My pastor once spoke in a sermon years ago, "if you don't know what to do and you feel stuck, go back to the last thing God told you to do, and do it." The words seemed to be the overlying theme of my life, and reverberated through my heart. I've thought of them often in times of discontent.
I have a habit of feeling stuck. Of feeling ready for something else, instead of being content with where I am currently. I don't want to look back and think, "It's too bad I didn't just see the beauty in my circumstances," because I've already done that. I've already thought that very thing. Truth is, whatever I have gone through in the past, I look back upon those times with a certain affection. There is always something about my life that brought me great joy.
Sometimes it's something as simple of a memory of having the windows open all summer, the gentle light pouring into the living room, the peaceful sounds of Iron and Wine, and watching River color in his high chair.
Or the way I had all those plants beneath the giant window in my living room. The tile floor that, as much as I hated sweeping it three times a day, was beautiful and cool and made every room feel lovely.
Or staying up on Thursday nights with friends, because we only had part-time work schedules and late morning classes, we didn't have children and certainly didn't have a lot of responsibility, but we loved Jesus and loved each other and loved omelets at Jim's at 2 o'clock in the morning.
But whenever life has been still, I've waited impatiently for it to change. When our days begin to look similar, I look for little ways to change them, all the while feeling like my feet are stuck in the mud. Sometimes I want something and don't exactly know what it is. Some afternoons when John is home, I stuff a notebook and pens and a pile of too many books into my backpack, fling it on me, and fling myself on my bike, and run away. Well, not exactly away, but two miles down the road to Starbucks, where I order myself an overpriced iced coffee with white mocha syrup that I always think will be more satisfying than it is, and find myself a table in the sun, always slanted in the Pacific Northwest sky. This is as far as I can go for now. I intensely crave travel -- wanderlust is what it's called, and I think it's one of the most beautiful words in the English language (I think I will get it tattooed between my shoulder blades someday).
Sometimes I think it's that I wish I had the ability to enjoy things as I did when I was a child. To go on a walk and for that to be the highlight of my day -- the smell of trees and asphalt, the birds' song, the crunch of leaves, the freedom, the slow pace, the steps leading somewhere but going nowhere and being completely okay with that. Walking just to walk. Aimless, with the mind of adventure. Although the journey is short, it is worth it.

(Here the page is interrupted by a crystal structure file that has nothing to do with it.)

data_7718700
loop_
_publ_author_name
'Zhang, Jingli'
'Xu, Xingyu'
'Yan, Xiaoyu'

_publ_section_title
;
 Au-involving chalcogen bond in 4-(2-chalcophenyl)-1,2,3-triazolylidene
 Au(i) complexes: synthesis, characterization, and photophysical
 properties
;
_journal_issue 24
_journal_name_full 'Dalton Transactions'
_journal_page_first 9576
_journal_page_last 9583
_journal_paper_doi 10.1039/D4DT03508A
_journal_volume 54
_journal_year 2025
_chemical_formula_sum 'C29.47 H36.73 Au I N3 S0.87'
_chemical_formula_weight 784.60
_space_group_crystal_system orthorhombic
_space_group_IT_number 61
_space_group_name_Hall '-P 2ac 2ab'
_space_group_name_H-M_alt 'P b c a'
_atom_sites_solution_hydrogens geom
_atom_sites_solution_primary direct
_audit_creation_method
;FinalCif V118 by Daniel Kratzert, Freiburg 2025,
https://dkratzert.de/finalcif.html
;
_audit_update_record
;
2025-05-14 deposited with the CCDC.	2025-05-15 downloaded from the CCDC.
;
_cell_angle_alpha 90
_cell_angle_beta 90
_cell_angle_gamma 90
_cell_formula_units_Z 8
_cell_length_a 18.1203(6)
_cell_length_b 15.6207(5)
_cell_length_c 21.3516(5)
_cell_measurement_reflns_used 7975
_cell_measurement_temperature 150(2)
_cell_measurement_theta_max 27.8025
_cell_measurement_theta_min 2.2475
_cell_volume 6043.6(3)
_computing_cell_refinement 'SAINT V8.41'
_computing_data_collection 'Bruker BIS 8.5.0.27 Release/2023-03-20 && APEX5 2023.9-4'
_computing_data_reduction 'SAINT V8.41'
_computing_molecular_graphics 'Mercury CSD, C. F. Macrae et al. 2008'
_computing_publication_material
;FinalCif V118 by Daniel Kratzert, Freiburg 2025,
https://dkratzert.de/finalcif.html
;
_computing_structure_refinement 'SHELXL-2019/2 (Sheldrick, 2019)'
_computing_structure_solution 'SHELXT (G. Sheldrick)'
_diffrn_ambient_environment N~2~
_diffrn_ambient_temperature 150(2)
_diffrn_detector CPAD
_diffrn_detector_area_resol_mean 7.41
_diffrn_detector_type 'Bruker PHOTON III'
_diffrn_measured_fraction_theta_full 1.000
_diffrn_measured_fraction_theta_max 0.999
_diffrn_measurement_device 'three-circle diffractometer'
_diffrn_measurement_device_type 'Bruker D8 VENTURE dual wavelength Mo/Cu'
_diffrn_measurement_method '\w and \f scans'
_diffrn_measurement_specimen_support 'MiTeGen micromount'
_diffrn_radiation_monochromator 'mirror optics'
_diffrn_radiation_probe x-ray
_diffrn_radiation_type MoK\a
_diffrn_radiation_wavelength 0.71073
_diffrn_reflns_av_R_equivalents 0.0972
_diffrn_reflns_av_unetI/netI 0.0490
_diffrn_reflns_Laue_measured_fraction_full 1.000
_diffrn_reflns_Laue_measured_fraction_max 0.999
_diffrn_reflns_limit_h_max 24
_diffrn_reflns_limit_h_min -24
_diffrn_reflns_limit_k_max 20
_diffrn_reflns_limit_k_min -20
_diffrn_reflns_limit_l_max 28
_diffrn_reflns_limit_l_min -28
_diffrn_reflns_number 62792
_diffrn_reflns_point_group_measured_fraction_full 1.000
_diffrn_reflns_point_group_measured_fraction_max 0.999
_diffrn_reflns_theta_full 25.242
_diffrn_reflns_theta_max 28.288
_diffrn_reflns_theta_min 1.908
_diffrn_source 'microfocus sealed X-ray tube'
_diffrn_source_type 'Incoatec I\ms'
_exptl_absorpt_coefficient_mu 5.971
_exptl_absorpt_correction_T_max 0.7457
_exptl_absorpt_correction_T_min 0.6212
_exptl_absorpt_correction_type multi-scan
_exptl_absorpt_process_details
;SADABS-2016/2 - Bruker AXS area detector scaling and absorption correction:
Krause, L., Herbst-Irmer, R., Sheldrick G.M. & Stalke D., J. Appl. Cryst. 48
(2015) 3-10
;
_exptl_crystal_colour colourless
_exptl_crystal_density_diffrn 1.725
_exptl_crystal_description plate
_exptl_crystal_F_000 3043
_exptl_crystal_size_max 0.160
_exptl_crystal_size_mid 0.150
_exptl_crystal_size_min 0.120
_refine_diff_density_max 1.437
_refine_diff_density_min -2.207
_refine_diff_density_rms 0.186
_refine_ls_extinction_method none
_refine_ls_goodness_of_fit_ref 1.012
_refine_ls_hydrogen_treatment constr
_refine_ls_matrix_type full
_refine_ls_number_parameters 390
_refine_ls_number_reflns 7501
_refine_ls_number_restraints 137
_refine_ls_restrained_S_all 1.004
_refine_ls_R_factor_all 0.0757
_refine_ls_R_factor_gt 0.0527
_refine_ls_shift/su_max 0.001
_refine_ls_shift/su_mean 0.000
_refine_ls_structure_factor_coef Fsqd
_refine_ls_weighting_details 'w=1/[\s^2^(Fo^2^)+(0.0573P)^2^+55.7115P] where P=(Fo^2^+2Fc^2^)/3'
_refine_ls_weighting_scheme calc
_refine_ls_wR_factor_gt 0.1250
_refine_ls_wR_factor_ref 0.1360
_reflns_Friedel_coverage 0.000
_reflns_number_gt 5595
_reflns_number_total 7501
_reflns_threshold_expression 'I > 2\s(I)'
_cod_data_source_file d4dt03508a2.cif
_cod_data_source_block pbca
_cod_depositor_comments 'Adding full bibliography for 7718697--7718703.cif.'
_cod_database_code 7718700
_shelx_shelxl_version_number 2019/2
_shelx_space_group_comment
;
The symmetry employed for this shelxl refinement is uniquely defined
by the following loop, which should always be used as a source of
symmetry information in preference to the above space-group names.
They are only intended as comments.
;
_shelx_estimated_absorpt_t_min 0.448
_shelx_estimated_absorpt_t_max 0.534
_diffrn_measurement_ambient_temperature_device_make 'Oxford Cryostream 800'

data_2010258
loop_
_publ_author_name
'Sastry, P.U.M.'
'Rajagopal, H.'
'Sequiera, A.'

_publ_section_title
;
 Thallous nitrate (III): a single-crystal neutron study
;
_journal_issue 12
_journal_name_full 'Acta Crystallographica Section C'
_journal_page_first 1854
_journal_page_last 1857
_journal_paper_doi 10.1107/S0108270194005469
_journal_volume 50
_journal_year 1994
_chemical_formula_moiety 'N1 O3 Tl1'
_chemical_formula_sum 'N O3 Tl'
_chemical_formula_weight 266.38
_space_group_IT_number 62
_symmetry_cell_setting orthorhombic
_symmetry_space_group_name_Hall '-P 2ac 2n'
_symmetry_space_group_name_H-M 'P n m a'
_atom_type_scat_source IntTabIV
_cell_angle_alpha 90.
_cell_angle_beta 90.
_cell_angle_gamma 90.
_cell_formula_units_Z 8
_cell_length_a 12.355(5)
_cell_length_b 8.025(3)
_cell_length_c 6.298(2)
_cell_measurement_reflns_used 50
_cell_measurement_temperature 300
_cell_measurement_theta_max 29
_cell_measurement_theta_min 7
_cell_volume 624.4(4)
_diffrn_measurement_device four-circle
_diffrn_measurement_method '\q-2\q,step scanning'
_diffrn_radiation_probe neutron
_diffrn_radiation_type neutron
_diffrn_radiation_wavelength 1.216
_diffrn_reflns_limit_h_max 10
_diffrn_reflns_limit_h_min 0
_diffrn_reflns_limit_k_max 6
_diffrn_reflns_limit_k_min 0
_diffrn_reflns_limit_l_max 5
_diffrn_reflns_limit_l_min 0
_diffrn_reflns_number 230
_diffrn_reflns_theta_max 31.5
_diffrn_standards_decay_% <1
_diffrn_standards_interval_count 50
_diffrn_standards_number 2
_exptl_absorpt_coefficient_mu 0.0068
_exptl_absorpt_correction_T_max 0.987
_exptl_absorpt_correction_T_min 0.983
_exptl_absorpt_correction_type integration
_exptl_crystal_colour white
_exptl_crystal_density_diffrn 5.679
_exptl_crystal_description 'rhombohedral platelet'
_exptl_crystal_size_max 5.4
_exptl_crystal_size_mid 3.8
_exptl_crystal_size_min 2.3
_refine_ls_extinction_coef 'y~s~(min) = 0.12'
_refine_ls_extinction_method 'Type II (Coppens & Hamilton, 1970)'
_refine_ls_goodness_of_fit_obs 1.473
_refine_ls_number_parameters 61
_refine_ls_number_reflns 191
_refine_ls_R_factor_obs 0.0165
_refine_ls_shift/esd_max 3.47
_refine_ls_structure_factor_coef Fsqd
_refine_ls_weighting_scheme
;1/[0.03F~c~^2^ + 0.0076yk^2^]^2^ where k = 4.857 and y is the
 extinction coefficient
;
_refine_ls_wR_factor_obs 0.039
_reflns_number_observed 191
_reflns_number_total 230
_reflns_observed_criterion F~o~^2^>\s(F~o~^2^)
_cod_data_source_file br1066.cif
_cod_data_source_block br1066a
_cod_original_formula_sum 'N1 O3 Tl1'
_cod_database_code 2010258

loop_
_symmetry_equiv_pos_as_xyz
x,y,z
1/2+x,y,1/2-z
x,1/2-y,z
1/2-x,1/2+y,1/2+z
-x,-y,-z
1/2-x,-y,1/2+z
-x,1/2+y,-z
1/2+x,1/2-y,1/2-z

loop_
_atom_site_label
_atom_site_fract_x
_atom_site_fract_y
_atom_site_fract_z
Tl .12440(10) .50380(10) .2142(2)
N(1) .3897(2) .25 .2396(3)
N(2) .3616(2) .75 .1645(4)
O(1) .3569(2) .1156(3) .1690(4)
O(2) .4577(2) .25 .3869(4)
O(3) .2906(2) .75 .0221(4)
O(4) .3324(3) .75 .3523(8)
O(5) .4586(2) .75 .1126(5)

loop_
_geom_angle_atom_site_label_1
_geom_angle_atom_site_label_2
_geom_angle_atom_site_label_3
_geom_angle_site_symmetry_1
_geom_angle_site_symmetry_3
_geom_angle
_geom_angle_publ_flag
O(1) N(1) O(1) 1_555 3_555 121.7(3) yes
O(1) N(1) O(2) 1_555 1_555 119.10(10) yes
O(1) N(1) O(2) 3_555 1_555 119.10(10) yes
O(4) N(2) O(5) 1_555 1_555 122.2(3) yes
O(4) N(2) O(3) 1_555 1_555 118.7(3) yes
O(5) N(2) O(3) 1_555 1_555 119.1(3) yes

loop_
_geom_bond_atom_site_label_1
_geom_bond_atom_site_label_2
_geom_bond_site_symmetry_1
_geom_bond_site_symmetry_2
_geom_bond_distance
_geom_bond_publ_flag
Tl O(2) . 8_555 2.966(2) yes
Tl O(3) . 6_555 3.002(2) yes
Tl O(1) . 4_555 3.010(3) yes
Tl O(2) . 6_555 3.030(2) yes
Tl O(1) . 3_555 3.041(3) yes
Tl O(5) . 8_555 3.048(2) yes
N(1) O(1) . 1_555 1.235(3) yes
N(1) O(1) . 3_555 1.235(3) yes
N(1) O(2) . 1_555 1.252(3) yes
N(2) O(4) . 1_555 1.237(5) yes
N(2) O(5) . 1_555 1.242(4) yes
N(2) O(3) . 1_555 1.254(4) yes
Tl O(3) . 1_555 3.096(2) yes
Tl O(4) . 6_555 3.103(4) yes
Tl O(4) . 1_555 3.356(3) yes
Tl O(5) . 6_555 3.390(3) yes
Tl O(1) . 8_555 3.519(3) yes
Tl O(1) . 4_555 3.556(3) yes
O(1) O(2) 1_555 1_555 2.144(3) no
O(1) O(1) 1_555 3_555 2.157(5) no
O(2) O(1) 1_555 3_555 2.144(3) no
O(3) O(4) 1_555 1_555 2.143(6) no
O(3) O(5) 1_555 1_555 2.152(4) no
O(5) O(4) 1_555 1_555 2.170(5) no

The world is so big when you're little. Of course, we're all still pretty small, but why is my corner of the earth not so big anymore? What do I know now that makes me unsatisfied with my backyard, my street, my familiar places?
I have a lot of dreams, I guess you could say. I want to travel, yes, but there are a lot simpler things I want someday that would make me pretty darn happy. I really want chickens and goats and a garden so we can live gently and self-sustainably. I'm not sure exactly how that's going to work, since I struggle to keep my windowsill basil alive, but I have hopes. I want to own a house someday, but not some cookie cutter home. I want a small house, an old stone house with ivy and a front porch, with a lot of rooms for a lot of babies adopted from a lot of different places. I want a room in which to think and create. I want to build a few wells in places that need water. I want to homeschool and sew stuff and write a best-seller and take photographs of birth.
And while I've been working on contentedness these past few years and I'm really happy with where life has brought me so far, I realize that holding on too tightly to these dreams can be holding me back from enjoying the life I have right now. What if I am never a successful photographer? What if I never travel outside this country, or even to other parts of the country? What if I can never live a self-sustainable life? What if I never write a book? What if I never own a house? What if I never have enough to fund a well project? What if I never adopt?
Each of those questions sends my heart to my throat for a minute, and admittedly, tears to my eyes. What if, though? That is a very real question. What if this is as good as it gets?
I can't answer that question. Are my dreams my idols? There is nothing wrong with having dreams, but am I expecting too much out of life? Whatever the correct answer to those questions, whatever your opinion of me, whatever my interpretation of my desires, I know that I need to learn to be content if the answer is: no. You will not get to do those things.
There are six billion people on this planet. Not every one of us gets what we want. Not every one of us gets what we even need. It is hard for me to put some of these things in the same catagory as someone who wants a private jet or a million dollars. But in reality, it's just as selfish of me to idolize my dream of having a garden as it is for someone to idolize money or things.
Spiritually, what could be done to me if I choose contentedness over my desires? What does God want me to do? What has he been asking of me? One things weighs on my heart: water for people who don't have it. If there is one thing I want to do... okay, two things... that would bring water to people, and to bring children without a family into ours. These are things that God has asked me. I can feel it in my bones. They are stitched into me, sewn into my skin, intertwined with John and River and Austen in the workings of my heart.
My human nature asks how. The Spirit tells me wait and see, follow and choose contentment.